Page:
CHARLOTTE, N.C. -- Former Carolina Panthers wide receiver
Rae Carruth returned to court Thursday in his latest attempt to
overturn a 2001 conviction in the slaying of his pregnant
The appeal in Mecklenburg Superior Court challenges the
admission of key prosecution evidence during Carruth's trial in
late 2000: a 911 call from girlfriend Cherica Adams following the
shooting and what the 24-year-old victim told a police officer at
the scene and hospital.
The defense claims Adams' statements are hearsay and their
introduction into evidence during the murder trial violated
Carruth's constitutional right to confront his accuser.
Carruth, a first-round draft pick of the Panthers out of
Colorado, is serving a sentence of at least 18 years and 11 months
at Nash Correctional Institution, about 55 miles northeast of
Raleigh. He earns 40 cents a day as a janitor.
He appeared in court Thursday wearing a blue sport coat, beige
pants and a striped tie, patting defense lawyer David Rudolf on the
back as he came in. Carruth's mother Theodry Carruth, was in court
for the hearing, as was Saundra Adams, mother of Cherica Adams.
Adams was eight months pregnant with Carruth's baby when she was
gunned down in a drive-by shooting on Nov. 16, 1999, in south
Charlotte. Doctors saved her son, Chancellor, in an emergency
Caesarean. But Adams, shot four times, died a month later.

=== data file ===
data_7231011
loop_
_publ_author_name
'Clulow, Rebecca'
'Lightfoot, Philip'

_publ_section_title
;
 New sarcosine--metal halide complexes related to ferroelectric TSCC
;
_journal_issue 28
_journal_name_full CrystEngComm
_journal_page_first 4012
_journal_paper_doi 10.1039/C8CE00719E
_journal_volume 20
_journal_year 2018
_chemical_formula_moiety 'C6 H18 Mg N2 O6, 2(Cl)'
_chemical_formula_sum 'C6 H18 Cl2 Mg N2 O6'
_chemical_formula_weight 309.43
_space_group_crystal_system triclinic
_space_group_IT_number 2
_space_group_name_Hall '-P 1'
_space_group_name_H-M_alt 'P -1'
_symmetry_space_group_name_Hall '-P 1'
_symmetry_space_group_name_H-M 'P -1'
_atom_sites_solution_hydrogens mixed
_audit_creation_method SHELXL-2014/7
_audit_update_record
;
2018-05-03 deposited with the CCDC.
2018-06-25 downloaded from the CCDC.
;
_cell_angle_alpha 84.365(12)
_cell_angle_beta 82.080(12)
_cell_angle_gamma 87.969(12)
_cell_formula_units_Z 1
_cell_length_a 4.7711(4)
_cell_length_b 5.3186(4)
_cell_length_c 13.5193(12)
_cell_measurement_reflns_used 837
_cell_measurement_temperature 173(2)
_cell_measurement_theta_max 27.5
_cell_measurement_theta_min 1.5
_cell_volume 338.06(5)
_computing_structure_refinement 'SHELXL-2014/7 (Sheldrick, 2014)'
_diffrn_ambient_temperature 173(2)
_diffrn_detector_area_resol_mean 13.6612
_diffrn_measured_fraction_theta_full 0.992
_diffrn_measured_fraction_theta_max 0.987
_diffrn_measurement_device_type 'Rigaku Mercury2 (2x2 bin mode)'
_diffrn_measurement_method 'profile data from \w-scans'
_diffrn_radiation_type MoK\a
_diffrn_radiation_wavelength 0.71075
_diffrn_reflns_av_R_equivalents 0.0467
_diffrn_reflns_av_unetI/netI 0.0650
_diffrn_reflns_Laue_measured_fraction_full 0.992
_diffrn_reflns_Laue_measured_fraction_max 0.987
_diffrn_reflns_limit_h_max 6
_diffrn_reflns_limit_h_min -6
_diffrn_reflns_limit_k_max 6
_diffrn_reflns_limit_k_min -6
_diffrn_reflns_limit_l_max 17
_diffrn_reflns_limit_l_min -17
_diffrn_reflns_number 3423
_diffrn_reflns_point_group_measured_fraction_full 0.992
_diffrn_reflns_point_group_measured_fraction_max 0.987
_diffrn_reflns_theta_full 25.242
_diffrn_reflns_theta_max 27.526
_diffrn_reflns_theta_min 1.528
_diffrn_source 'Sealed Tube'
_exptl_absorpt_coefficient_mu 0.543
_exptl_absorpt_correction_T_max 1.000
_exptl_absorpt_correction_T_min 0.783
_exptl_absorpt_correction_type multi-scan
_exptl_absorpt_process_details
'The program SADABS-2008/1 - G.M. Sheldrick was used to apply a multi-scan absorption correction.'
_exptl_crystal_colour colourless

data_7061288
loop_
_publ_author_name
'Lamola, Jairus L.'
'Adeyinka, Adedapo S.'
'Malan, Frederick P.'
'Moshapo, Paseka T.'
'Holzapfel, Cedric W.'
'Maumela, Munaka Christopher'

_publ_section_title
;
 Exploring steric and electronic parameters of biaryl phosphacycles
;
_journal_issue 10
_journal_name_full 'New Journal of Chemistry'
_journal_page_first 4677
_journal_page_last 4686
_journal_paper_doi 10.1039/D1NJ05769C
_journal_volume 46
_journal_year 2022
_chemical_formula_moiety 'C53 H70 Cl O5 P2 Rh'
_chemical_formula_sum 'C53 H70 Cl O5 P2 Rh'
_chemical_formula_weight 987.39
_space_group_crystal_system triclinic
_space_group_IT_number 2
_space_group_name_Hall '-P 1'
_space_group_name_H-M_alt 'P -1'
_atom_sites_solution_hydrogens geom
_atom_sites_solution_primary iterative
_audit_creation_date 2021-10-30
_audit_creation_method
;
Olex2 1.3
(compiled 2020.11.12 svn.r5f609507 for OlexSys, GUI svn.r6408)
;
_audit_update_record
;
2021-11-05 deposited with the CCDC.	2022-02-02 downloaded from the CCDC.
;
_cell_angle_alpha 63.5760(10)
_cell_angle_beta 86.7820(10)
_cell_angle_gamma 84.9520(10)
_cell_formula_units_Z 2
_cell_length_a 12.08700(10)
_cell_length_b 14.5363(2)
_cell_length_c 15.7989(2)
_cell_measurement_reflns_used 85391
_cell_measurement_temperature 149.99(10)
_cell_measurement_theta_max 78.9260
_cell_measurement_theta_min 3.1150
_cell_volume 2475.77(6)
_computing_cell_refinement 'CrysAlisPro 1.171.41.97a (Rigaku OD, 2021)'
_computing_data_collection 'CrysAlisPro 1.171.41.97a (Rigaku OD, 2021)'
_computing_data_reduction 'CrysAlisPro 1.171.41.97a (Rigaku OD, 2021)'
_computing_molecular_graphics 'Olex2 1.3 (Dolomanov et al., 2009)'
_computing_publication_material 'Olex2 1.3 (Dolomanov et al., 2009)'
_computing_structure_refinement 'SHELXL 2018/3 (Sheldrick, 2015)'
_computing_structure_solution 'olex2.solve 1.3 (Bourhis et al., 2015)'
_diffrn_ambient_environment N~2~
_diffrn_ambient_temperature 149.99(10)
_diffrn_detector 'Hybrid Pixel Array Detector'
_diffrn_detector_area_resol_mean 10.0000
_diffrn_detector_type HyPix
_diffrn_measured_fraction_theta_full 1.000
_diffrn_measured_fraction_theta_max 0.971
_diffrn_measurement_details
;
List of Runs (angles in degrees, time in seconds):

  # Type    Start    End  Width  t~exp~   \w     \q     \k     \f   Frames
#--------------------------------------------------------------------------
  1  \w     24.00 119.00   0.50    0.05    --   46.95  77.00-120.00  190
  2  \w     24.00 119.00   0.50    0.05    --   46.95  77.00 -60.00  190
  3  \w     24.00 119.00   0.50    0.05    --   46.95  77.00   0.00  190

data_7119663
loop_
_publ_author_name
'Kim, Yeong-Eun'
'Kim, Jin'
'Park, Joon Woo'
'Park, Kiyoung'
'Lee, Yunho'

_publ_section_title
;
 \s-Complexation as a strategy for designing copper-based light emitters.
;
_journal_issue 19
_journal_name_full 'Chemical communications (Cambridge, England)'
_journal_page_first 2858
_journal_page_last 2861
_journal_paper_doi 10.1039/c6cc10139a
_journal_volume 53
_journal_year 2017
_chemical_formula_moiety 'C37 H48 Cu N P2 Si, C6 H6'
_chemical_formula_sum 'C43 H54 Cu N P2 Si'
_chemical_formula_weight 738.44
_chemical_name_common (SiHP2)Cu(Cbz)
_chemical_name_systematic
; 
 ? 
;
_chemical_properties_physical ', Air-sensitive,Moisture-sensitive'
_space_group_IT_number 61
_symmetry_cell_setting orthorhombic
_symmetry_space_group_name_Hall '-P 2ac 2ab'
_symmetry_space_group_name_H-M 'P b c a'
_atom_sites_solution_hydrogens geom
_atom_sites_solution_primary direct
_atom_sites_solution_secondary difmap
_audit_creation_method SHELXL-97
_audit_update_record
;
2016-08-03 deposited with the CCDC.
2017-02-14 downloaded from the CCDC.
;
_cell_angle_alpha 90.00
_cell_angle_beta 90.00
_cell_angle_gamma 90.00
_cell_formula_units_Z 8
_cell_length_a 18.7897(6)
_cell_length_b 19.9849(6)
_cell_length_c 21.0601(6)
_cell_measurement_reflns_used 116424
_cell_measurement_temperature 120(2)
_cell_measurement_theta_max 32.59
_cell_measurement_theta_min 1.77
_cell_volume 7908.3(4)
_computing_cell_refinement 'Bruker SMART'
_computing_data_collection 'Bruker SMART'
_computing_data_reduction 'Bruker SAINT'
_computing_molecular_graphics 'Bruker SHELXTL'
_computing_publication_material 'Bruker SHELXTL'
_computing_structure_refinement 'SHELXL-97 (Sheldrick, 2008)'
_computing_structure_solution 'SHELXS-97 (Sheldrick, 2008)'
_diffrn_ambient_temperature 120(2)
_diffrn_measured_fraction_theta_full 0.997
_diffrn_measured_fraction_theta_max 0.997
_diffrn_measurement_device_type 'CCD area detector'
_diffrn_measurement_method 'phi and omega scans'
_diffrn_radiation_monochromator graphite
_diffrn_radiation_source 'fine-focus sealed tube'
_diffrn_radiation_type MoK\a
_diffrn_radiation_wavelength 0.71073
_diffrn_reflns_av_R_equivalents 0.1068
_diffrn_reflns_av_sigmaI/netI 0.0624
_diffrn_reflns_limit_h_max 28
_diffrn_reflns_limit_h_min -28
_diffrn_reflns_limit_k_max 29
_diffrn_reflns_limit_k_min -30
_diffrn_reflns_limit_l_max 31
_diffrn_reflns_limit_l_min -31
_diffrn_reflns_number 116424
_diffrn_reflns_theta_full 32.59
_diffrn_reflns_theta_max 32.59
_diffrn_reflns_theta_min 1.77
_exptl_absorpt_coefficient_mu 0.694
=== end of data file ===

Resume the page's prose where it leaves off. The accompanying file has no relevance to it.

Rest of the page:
Born prematurely and in distress, Chancellor has cerebral palsy.
Carruth, now 30, was convicted in January 2001 of conspiring to
murder Adams, shooting into her occupied vehicle and attempting to
kill her unborn child. Jurors found him not guilty of a charge of
first-degree murder that could have led to a death sentence.
The state Court of Appeals has denied Carruth a new trial and
the state Supreme Court and the U.S. Supreme Court have refused to
hear his case.
The issue in the appeal is the decision by the trial judge,
Charles Lamm, to admit into evidence notes a dying Adams wrote from
her hospital bed that implicated Carruth in the shooting.
The defense also is challenging Lamm's decision to impose the
maximum sentence on Carruth. They argue that a recent U.S. Supreme
Court decision made it illegal for Lamm and not jurors in the
case to determine that Carruth's sentence should be aggravated.